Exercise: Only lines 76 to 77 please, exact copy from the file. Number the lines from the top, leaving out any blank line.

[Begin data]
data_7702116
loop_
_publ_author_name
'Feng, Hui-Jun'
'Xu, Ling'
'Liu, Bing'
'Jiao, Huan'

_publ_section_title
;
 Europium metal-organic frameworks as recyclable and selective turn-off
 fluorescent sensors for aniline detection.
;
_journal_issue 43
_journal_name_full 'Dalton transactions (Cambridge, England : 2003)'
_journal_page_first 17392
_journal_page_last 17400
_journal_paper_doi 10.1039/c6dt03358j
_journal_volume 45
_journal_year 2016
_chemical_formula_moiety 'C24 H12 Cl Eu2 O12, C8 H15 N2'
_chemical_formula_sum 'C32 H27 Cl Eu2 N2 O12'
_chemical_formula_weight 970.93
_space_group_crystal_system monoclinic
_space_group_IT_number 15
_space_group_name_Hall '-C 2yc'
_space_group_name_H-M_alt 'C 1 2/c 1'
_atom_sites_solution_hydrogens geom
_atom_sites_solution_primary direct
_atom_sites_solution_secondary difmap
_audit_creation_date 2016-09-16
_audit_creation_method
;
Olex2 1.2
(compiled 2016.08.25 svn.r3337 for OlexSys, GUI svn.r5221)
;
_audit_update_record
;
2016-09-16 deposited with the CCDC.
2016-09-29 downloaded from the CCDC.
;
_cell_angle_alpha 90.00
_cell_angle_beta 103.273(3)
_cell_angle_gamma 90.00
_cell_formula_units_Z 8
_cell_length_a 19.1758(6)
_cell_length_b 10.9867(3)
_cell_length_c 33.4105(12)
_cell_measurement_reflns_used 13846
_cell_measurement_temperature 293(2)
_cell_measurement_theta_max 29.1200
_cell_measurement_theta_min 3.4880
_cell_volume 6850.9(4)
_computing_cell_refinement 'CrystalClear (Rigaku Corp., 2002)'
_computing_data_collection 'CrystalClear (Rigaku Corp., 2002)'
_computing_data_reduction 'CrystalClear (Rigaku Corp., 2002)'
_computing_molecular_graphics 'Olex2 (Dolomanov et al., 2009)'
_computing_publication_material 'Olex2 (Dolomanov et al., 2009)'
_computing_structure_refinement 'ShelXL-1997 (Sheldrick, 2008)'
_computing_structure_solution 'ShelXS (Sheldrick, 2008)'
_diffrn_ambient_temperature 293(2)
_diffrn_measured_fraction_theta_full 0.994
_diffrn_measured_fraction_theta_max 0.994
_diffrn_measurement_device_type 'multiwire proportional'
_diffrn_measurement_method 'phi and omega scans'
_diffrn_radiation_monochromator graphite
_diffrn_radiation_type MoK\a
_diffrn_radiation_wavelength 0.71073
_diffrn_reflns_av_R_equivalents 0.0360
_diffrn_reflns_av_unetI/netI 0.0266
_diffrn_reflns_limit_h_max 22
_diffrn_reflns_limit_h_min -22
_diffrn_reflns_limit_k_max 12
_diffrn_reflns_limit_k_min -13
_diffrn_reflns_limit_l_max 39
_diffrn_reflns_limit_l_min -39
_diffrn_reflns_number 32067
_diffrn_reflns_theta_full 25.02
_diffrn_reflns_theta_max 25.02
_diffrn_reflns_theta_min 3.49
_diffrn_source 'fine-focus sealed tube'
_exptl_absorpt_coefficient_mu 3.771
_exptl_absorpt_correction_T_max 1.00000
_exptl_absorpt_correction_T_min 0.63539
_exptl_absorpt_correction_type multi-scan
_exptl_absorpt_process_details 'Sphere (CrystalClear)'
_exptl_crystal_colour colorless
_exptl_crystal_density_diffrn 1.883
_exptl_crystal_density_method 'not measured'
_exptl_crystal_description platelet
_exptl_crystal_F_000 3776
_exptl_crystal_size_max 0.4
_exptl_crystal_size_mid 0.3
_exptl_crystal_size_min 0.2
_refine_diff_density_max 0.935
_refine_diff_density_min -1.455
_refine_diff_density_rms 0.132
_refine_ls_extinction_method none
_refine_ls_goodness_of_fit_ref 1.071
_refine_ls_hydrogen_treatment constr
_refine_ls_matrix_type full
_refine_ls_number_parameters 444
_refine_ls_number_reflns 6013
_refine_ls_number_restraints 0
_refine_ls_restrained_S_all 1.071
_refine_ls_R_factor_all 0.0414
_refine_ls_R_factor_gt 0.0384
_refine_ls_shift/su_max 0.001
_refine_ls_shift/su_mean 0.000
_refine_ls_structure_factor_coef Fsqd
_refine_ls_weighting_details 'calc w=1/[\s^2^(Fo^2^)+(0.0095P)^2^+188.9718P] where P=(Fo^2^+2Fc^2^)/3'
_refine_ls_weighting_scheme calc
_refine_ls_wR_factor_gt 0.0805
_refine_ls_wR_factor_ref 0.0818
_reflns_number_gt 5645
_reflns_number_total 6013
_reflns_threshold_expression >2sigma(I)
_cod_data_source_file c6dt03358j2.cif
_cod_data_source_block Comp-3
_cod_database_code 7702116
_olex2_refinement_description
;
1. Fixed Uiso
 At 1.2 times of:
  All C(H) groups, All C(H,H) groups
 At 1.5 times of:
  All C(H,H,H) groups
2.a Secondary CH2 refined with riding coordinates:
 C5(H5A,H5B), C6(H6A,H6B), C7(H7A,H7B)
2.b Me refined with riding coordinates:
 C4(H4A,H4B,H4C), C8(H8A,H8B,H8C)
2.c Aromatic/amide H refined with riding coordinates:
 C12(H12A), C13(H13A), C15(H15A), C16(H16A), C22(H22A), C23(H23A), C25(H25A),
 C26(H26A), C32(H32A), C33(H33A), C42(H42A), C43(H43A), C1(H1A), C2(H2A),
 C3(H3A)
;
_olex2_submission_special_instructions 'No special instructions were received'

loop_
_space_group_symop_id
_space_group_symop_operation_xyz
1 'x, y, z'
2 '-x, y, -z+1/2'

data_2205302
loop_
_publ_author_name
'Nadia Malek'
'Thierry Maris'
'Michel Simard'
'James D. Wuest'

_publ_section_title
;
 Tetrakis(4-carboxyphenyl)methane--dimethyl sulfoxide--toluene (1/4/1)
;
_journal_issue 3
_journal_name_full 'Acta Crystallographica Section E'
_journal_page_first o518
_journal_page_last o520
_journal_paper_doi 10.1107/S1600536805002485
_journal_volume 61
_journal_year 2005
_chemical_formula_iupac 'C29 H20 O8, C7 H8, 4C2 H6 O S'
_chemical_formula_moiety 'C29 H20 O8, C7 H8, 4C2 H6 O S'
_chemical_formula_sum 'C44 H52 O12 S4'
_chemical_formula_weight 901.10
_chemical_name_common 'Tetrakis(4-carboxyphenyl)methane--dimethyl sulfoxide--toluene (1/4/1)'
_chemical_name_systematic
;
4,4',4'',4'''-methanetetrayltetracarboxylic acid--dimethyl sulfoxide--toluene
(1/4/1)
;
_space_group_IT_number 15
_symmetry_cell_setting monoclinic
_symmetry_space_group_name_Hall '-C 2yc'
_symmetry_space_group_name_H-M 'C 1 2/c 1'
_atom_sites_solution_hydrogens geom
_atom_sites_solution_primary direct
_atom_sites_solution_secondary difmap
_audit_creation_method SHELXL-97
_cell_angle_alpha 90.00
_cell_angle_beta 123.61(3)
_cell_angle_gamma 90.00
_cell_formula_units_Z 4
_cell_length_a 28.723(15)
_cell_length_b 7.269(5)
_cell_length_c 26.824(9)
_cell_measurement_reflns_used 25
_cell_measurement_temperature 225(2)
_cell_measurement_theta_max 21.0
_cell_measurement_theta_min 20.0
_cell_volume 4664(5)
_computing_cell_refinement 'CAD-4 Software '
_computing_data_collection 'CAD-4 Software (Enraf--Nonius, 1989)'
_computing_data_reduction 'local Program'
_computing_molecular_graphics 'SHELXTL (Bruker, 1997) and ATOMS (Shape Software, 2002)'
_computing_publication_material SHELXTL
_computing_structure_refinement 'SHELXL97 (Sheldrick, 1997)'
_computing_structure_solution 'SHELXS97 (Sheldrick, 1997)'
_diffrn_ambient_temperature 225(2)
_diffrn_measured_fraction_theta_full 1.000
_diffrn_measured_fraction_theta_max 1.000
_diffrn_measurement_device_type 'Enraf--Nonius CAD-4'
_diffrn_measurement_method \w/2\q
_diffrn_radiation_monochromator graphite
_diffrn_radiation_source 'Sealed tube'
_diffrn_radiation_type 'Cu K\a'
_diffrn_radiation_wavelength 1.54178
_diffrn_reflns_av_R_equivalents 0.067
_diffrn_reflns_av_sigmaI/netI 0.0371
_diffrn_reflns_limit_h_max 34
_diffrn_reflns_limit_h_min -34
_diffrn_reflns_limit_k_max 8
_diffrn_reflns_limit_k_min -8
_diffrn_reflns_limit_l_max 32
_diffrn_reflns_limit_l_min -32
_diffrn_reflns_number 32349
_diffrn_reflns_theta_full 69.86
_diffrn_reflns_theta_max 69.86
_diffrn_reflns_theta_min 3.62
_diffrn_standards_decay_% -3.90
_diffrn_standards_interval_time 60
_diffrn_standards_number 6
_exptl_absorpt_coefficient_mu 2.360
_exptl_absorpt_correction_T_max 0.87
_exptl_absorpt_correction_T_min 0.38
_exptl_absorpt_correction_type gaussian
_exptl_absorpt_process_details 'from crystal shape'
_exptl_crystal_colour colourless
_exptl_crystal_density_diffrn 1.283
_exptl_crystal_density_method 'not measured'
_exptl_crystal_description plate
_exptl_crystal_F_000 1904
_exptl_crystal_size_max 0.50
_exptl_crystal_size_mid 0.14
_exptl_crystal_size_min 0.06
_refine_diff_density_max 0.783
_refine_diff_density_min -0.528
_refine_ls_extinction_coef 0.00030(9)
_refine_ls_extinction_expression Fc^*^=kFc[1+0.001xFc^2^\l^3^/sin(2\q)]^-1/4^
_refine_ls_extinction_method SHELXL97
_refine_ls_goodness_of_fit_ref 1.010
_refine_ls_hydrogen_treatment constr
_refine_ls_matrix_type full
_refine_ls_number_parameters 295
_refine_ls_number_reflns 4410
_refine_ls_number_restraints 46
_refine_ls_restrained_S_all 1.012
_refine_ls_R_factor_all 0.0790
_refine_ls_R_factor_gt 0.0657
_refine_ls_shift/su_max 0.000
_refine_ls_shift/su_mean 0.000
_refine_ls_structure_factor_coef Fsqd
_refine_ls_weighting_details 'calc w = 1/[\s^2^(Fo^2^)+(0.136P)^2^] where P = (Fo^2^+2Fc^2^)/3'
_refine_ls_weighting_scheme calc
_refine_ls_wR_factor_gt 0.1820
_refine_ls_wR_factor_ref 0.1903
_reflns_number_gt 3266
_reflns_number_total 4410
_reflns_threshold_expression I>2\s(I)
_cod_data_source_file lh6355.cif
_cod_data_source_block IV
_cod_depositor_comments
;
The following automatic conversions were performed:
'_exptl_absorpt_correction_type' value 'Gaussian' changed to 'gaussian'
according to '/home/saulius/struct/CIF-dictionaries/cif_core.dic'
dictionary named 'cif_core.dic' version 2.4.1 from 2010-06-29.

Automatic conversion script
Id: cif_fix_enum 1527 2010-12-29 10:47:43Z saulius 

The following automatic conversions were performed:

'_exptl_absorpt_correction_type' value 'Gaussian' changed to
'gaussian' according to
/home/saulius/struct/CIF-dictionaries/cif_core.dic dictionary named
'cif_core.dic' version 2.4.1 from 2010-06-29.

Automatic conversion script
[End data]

_diffrn_reflns_number 32067
_diffrn_reflns_theta_full 25.02